Will Baby Boomers become Expatriates?
By ElaineAmbrose on October 21, 2013
Every month a group of middle-aged women business owners, former corporate executives, and non-partisan taxpayers comes together to break bread and engage in civil discourse. Our only rules are to avoid bloodshed, lawsuits, and white zinfandel. This week’s conversation took a surprising turn when one said she had been researching other countries as potential places in which to retire. I almost choked on my American beef kabobs, Idaho potato cakes, and Walla Walla wine.
“I’ve researched Canada,” she said. “There also are huge expatriate communities in Mexico, Panama, and Ecuador. I know millions of immigrants want to enter our country, but statistics show that at least 3 million citizens are leaving every year.”
The ensuing conversation acknowledged an appreciation for our coming of age during the best of times. We had taken advantage of opportunities and had succeeded in careers, enjoyed loving relationships, raised our children, survived betrayal and pain, and donated time, talent, and money to several charities and political campaigns. Now we wanted to embrace the last third of life on our own terms. If that meant slurping sweet drinks with little umbrellas on the beach in Belize, so be it.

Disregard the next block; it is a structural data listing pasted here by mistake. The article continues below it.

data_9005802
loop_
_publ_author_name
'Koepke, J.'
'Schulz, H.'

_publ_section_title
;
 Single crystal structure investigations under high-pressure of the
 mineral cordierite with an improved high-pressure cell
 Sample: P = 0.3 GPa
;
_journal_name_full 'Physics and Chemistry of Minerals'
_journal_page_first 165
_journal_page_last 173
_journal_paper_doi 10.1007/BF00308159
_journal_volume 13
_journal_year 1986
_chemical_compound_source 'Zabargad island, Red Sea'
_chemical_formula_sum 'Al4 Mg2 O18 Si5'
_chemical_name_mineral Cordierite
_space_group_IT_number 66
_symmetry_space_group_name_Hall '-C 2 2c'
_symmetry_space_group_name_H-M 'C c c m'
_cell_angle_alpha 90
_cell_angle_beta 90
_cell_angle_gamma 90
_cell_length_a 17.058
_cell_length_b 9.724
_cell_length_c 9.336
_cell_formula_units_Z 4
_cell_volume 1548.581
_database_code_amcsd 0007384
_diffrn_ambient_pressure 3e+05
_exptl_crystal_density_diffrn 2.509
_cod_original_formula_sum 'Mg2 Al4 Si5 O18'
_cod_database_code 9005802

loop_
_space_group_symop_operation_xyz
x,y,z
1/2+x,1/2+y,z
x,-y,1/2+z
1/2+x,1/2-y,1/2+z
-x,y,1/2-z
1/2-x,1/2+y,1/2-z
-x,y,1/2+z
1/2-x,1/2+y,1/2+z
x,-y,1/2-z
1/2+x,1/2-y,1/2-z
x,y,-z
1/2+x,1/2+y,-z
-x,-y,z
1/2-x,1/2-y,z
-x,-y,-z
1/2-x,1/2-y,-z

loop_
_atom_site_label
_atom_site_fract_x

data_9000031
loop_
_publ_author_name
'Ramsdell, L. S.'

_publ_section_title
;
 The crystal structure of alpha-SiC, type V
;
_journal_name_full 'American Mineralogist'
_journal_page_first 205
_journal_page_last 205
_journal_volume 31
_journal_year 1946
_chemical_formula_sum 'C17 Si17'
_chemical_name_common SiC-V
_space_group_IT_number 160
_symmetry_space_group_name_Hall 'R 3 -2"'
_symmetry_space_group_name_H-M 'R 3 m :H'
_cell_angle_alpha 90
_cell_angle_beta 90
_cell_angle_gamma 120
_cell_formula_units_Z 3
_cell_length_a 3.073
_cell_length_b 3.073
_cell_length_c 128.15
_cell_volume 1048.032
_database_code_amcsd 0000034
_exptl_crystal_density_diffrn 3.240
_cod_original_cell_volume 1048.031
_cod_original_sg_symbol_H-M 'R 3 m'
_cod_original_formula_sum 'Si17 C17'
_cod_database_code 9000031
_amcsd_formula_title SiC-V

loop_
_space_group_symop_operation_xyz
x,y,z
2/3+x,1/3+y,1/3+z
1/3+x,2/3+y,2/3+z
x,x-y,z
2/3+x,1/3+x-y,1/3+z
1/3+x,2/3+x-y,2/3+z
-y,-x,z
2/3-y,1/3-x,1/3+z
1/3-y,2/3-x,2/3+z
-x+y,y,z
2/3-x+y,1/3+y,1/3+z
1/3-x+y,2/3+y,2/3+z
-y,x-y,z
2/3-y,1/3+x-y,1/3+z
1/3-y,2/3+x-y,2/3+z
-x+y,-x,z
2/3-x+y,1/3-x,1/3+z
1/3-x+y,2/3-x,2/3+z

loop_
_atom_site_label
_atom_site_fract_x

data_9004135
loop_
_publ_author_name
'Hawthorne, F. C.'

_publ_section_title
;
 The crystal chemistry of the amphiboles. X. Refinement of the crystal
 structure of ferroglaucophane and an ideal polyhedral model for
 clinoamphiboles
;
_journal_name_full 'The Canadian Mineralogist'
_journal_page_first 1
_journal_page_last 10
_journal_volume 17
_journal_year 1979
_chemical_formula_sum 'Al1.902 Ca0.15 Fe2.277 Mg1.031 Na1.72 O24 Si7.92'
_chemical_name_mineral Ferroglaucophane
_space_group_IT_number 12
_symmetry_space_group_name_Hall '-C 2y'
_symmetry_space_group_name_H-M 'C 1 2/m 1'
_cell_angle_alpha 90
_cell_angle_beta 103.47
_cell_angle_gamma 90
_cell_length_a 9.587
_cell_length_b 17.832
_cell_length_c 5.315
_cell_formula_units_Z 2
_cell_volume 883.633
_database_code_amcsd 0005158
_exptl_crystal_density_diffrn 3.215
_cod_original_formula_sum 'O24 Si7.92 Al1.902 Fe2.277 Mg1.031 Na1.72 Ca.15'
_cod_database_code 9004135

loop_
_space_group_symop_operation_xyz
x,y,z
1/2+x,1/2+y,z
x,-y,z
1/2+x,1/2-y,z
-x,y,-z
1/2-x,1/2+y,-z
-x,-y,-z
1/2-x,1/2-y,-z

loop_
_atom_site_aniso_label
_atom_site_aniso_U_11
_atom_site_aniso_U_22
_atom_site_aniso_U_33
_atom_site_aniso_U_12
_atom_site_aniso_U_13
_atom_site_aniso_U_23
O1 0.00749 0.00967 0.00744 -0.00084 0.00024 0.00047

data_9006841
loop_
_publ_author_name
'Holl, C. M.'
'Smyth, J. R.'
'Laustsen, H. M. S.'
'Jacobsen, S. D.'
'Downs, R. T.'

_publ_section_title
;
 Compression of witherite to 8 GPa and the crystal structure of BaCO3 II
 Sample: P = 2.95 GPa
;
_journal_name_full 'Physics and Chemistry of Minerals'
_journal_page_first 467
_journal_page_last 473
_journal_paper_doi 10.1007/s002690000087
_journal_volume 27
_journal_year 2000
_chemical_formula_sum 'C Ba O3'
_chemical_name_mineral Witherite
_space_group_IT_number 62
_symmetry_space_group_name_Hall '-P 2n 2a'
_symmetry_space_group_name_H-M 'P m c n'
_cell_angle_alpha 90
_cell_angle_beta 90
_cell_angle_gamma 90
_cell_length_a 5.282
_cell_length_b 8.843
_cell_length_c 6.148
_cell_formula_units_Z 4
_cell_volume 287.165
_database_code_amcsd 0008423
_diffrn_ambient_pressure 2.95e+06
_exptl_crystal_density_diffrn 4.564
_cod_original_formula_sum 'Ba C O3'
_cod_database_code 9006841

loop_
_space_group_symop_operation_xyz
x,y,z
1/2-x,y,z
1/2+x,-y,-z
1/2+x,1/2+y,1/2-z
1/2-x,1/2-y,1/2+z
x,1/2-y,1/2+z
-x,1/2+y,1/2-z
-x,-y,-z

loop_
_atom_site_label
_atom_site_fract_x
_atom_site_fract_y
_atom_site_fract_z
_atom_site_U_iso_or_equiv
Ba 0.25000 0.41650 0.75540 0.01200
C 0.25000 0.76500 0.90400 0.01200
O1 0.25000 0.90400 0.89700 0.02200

The national debt was one of the main reasons for considering expatriation. One colleague noted that the US government is almost $17 trillion in debt – that’s more than $53,000 for each person living in the USA. That debt does not include unfunded liabilities for federal employee retirement benefits, obligations for Social Security payments, and Medicare expenses. Adding those programs to the National Debt would give a debt of $215,311 to every person living in the USA.
“A country or a business or a family cannot survive with such massive debt,” said another woman, the owner of a multi-million-dollar company. “I don’t want any debt ceiling in my business that I can arbitrarily lift to spend more money. If I want to increases expenditures, Ifirst need to make more revenue while reducing expenses.”
Our more progressive companion countered with an opposing view. She offered facts from economists and political scientists that said the modern national debt wasn’t a cause for worry. The experts claimed a large growth in national debt promoted a more prosperous economy. For example, the national debt during World War 11 was twice the size of today’s debt. The spending helped the country get out of the Great Depression and enjoy sustained economic growth during the 50s and 60s, an era that produced wonderful opportunities and events – including our births.
We nodded while we munched on beet salad with toasted goat cheese made from local farm products and sipped Dunham Cabernet from Washington State. During a lull in the conversation, we glanced outside and noticed the splendid mosaic of red, yellow, and orange leaves dancing to the ground in a final farewell to life. We were aware that we’ve seen more summer days than we’ll see again. And, we don’t have the ability or energy to save our troubled country. Maybe it was time to plan a vacation in the tropics and study the local real estate.
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